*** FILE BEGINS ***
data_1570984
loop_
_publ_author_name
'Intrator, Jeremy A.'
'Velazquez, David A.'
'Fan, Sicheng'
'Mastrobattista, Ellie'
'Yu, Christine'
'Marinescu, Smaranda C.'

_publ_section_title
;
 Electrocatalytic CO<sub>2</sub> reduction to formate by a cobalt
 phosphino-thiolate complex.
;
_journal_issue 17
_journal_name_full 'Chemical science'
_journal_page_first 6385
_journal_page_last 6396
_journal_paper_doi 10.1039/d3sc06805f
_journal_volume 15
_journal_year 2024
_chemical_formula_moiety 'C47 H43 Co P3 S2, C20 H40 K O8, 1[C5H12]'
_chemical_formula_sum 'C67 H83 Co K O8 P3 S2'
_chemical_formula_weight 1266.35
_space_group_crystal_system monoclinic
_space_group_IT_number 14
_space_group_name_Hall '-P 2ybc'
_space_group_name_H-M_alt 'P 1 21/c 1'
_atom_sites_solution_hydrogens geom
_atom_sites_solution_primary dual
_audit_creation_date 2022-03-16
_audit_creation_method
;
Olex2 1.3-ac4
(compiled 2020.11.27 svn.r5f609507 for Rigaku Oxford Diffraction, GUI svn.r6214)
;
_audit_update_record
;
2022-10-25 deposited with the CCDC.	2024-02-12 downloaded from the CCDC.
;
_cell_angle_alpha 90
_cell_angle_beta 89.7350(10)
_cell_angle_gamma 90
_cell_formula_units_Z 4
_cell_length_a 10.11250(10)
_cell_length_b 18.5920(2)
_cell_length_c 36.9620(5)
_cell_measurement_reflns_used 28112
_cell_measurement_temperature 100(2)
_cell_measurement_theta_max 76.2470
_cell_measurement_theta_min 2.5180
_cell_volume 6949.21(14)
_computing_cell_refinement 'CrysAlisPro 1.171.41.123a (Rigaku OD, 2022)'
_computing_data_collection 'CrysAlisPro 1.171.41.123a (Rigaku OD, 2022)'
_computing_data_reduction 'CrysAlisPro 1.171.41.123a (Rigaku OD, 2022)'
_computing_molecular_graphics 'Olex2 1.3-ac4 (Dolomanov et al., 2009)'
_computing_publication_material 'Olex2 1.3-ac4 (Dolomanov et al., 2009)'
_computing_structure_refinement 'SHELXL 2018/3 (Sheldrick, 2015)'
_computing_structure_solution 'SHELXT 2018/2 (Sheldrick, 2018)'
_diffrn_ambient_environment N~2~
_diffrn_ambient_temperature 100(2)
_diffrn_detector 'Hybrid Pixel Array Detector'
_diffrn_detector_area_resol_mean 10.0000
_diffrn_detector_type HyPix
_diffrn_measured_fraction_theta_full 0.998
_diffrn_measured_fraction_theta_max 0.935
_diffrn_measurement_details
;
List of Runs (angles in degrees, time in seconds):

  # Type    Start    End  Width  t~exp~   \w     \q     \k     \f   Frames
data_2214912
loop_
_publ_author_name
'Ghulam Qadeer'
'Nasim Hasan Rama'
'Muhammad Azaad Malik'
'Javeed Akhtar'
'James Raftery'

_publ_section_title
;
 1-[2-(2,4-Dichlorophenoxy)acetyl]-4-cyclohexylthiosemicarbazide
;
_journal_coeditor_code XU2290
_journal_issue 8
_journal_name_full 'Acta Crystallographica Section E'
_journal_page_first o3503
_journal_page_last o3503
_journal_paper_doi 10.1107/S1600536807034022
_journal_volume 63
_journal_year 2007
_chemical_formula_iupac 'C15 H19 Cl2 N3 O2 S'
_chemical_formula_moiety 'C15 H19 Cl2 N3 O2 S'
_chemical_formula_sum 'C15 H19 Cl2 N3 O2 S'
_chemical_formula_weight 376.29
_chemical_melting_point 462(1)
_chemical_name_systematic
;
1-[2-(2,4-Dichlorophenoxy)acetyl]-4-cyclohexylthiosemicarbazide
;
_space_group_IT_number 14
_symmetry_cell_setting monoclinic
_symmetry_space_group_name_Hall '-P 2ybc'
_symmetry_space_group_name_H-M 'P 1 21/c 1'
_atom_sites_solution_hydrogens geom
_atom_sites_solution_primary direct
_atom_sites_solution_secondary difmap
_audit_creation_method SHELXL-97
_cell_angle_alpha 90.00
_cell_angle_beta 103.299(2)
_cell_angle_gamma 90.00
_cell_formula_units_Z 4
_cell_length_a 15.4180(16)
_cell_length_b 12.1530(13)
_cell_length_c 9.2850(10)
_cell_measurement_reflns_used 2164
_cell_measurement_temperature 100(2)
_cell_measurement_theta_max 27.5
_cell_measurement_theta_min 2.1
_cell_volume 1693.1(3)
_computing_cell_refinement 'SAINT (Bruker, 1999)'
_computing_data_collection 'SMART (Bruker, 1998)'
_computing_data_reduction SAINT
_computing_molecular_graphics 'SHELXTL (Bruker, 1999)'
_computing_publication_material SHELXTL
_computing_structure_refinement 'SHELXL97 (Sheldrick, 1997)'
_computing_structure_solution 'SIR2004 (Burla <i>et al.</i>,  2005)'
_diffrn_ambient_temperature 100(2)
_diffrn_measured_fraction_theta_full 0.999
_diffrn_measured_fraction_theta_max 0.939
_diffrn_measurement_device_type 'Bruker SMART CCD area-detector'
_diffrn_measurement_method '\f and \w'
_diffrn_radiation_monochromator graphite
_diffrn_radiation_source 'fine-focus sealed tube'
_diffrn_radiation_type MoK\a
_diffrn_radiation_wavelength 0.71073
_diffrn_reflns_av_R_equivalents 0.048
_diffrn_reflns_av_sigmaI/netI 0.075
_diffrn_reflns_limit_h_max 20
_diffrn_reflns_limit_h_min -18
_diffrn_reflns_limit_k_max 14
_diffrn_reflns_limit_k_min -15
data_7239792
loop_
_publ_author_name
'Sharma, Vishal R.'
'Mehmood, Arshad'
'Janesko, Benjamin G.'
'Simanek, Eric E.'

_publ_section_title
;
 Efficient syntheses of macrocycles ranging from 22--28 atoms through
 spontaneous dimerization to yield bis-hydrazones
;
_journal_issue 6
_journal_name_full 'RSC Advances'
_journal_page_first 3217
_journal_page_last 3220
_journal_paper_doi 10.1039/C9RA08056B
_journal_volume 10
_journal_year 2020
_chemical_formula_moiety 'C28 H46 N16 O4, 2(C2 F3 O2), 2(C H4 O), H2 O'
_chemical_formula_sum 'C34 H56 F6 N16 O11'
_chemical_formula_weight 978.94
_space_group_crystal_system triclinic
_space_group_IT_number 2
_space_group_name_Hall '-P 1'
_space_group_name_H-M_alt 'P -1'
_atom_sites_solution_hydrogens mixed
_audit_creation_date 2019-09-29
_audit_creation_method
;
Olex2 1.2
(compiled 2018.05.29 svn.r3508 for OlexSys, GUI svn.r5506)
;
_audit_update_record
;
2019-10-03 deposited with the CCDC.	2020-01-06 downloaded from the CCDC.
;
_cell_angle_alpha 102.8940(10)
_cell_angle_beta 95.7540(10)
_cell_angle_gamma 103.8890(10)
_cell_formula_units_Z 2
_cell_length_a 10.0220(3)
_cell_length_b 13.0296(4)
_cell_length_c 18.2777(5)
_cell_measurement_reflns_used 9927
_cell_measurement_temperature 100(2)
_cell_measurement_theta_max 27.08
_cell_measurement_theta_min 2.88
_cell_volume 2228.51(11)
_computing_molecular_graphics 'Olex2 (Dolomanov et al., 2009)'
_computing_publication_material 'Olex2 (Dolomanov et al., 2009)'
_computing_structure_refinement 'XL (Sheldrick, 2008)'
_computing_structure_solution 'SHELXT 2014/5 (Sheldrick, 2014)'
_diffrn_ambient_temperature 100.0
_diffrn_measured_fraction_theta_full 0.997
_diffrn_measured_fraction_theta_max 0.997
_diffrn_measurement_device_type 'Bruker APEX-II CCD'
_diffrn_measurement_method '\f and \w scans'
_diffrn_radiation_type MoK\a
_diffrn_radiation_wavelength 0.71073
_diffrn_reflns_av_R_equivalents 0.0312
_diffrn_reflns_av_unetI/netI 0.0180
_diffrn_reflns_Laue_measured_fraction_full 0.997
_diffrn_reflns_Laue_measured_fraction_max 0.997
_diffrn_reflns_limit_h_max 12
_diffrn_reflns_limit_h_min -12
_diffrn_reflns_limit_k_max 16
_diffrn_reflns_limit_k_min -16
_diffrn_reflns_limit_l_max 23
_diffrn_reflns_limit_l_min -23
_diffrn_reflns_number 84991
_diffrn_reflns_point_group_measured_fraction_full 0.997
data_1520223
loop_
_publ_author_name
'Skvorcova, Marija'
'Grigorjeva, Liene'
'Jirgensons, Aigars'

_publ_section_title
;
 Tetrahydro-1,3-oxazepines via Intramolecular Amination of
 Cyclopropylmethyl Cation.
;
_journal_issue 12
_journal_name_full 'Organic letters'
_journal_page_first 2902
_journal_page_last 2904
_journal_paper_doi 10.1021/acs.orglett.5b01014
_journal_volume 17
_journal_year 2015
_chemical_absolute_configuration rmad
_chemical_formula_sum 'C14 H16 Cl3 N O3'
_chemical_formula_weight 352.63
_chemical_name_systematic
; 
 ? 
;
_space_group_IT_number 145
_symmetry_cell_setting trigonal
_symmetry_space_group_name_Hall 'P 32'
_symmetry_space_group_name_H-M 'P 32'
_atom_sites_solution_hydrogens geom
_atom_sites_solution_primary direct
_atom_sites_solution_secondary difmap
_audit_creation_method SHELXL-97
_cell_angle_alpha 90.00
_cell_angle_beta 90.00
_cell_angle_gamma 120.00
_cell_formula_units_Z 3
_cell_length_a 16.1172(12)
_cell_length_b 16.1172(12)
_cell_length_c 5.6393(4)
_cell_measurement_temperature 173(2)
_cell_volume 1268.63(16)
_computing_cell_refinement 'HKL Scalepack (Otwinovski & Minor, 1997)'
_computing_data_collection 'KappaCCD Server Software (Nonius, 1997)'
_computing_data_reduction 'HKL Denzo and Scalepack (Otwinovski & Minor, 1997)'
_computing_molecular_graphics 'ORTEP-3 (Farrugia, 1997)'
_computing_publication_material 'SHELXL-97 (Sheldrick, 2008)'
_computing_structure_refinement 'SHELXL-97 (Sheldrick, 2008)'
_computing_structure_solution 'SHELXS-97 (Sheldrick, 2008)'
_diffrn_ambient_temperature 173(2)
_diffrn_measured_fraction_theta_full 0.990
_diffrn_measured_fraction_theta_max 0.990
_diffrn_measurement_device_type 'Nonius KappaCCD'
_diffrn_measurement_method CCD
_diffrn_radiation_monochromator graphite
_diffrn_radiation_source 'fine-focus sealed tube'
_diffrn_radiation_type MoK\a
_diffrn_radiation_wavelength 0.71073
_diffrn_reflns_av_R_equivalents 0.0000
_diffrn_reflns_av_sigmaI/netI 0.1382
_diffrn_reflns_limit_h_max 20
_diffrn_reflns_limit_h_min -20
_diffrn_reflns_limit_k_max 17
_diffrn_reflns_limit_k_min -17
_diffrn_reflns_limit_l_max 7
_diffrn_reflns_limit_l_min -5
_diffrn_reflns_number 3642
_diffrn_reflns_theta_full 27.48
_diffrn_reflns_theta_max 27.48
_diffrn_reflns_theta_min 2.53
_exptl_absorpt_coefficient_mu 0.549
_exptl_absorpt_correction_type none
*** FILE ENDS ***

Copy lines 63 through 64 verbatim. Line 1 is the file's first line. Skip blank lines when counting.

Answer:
_diffrn_detector_area_resol_mean 10.0000
_diffrn_detector_type HyPix